As shown in FIG. 5, as an example of the up/down moving mechanism 42, guide rails 54, 56 for the respective inkjet recording heads 20 are provided at the both longitudinal direction end portions of the head holder 40 along the peripheral direction of the outer peripheral surface of the transporting drum 26 (radially along radial directions of the transporting drum 26) in the state in which the head holder 40 faces the transporting drum 26, such that the angles of the guide rails 54, 56 differ from one another.

The guide rails 54, 56 are substantially U-shaped and guide the inkjet recording heads 20. Further, the guide rails 54, 56 are provided in a state of overlapping one another. The guide rail 56 is fixed to the head holder 40, and the guide rail 54 slides along the guide rail 56.

A quadrangular pedestal (not shown) that is structured at the guide rail 56 is provided at the lower end portion of the guide rail 56. A stepping motor 58 is disposed at this pedestal. A ball screw 60 is connected to the stepping motor 58, and the ball screw 60 is rotated a predetermined angle by the driving of the stepping motor 58. Note that the stepping motors 58 are provided at both longitudinal direction end portions of the inkjet recording head 20 and are made to be synchronous with one another.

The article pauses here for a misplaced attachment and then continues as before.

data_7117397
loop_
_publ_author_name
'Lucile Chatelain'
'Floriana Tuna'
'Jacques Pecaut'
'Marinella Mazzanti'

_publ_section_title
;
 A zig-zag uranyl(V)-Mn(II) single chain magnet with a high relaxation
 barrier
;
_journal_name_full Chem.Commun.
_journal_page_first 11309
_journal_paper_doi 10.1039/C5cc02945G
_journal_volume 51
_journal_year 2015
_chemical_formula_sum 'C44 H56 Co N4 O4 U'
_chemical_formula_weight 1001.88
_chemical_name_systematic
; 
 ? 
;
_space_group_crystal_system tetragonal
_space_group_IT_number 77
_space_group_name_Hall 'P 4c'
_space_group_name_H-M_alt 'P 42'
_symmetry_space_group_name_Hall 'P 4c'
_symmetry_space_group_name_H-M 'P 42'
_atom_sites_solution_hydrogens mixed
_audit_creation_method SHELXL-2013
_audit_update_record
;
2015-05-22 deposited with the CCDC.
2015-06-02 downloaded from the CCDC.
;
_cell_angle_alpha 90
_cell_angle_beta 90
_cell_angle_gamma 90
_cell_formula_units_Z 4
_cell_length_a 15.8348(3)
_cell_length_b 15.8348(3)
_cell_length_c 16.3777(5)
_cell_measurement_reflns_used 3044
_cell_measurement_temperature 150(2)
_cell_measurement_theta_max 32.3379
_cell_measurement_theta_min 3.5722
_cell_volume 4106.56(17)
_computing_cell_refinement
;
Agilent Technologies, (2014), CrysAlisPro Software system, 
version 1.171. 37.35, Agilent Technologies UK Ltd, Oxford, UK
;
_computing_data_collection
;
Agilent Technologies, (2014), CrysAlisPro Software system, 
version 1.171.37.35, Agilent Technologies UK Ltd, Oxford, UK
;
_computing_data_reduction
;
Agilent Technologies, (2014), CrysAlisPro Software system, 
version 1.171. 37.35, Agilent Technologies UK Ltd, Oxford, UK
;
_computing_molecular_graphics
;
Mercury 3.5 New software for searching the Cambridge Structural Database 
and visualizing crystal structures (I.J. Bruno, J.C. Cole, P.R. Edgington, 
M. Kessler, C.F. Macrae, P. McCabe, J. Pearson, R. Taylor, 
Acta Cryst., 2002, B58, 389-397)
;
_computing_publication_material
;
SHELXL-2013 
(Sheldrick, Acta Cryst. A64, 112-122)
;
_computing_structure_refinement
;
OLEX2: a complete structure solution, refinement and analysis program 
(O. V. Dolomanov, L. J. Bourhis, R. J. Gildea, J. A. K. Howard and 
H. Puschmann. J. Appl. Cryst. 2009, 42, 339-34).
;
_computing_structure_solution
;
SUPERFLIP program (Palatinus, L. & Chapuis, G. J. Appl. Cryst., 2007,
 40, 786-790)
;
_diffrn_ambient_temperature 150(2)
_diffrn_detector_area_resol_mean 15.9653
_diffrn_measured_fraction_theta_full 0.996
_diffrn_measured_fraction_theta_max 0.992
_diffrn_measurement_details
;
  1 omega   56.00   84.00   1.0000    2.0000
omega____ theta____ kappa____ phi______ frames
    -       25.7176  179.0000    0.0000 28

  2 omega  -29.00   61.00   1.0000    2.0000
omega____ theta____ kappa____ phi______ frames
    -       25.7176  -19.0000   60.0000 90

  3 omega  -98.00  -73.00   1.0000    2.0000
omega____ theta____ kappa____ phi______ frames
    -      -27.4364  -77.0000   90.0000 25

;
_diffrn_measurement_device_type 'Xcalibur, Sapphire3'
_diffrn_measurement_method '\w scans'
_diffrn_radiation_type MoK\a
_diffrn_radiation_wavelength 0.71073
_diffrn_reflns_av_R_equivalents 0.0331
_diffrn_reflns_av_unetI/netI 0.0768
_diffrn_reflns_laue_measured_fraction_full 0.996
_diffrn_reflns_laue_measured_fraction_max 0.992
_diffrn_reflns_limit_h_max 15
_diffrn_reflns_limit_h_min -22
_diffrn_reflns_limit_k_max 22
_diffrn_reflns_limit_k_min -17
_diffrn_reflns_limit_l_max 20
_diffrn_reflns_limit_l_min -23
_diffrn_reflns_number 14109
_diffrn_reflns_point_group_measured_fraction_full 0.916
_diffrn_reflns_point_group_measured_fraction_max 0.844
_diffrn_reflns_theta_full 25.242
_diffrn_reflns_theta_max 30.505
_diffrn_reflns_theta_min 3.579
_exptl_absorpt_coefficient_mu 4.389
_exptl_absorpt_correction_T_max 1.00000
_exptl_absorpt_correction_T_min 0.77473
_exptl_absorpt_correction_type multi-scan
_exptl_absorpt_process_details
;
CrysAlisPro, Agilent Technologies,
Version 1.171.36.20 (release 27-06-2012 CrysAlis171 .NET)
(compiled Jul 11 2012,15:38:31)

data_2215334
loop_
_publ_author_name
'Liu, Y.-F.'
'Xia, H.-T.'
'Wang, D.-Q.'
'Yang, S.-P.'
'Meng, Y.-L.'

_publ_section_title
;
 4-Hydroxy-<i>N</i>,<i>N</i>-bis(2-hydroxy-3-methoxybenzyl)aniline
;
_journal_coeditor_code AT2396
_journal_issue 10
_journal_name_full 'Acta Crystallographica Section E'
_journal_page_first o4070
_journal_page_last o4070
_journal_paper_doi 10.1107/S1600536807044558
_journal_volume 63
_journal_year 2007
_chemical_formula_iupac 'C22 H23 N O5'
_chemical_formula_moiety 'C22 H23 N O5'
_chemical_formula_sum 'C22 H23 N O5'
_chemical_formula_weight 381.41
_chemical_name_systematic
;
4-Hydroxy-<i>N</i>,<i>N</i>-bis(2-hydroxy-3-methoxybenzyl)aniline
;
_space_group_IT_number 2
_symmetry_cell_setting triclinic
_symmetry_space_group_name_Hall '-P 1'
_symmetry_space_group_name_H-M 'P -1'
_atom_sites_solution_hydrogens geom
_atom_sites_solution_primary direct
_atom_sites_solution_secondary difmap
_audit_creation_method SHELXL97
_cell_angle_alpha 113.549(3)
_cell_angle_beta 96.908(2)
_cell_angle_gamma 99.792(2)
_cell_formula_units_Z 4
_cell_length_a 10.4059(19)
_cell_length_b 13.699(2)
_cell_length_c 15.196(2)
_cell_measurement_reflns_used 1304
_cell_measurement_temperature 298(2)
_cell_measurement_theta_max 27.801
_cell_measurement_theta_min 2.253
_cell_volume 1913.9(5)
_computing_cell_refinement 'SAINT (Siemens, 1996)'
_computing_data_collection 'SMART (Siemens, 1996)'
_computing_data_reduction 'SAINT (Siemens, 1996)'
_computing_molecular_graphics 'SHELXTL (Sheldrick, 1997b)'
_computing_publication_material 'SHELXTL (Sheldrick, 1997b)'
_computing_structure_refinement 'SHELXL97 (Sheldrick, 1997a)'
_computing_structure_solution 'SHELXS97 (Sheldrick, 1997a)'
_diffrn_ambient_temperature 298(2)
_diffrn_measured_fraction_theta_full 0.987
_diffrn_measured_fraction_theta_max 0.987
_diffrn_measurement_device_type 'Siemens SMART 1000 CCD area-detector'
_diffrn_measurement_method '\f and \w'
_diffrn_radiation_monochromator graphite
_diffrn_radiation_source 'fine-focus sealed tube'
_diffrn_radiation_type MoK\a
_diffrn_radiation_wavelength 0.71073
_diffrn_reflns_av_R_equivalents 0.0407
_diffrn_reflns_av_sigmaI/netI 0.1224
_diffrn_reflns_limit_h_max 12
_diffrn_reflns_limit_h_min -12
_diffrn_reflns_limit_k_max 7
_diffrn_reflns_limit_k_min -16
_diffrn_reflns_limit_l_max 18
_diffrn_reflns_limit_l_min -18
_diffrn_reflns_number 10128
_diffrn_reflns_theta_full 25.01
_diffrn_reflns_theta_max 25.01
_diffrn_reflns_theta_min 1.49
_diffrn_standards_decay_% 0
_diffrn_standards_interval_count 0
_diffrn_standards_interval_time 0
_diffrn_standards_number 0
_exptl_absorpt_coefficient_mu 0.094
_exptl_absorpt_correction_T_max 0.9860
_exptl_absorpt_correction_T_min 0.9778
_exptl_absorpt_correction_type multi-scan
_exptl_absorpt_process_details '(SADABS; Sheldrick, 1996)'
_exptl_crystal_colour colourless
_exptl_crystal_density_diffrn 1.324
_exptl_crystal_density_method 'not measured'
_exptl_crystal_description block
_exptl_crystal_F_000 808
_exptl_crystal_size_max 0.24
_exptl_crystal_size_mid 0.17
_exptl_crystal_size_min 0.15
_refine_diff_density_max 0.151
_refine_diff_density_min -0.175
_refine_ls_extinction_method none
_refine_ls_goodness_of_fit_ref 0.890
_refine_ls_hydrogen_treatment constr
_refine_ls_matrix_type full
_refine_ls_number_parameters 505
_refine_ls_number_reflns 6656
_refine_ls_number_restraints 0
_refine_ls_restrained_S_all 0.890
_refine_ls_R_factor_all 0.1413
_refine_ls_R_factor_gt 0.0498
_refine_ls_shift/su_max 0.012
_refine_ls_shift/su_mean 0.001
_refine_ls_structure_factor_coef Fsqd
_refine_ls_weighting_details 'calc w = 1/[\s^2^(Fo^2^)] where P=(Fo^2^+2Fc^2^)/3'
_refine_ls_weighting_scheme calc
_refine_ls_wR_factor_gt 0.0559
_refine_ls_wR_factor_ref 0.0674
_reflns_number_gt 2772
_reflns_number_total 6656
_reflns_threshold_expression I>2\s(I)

On the other hand, a quadrangular guide plate 54A that is structured at the guide rail 54 is provided at the lower end portion of the guide rail 54. A screw hole 62 is formed in the central portion of the guide plate 54A, and the ball screw 60 is screwed therein. Therefore, when the ball screw 60 rotates due to the driving of the stepping motor 58, the guide rail 54 slides with respect to the guide rail 56 along the ball screw 60 via the guide plate 54A.

A shaft-receiving portion 64 is provided at the upper end side of the guide rail 54. Shafts 66, that project-out substantially perpendicularly from the both end surfaces of the inkjet recording head 20, can be supported at the shaft-receiving portions 64. Therefore, in accordance with the sliding movement of the guide rails 54, the inkjet recording head 20 moves up and down (approaches and moves away from the outer peripheral surface of the transporting drum 26 along the radial direction), via the shaft-supporting portions 64 and the shafts 66.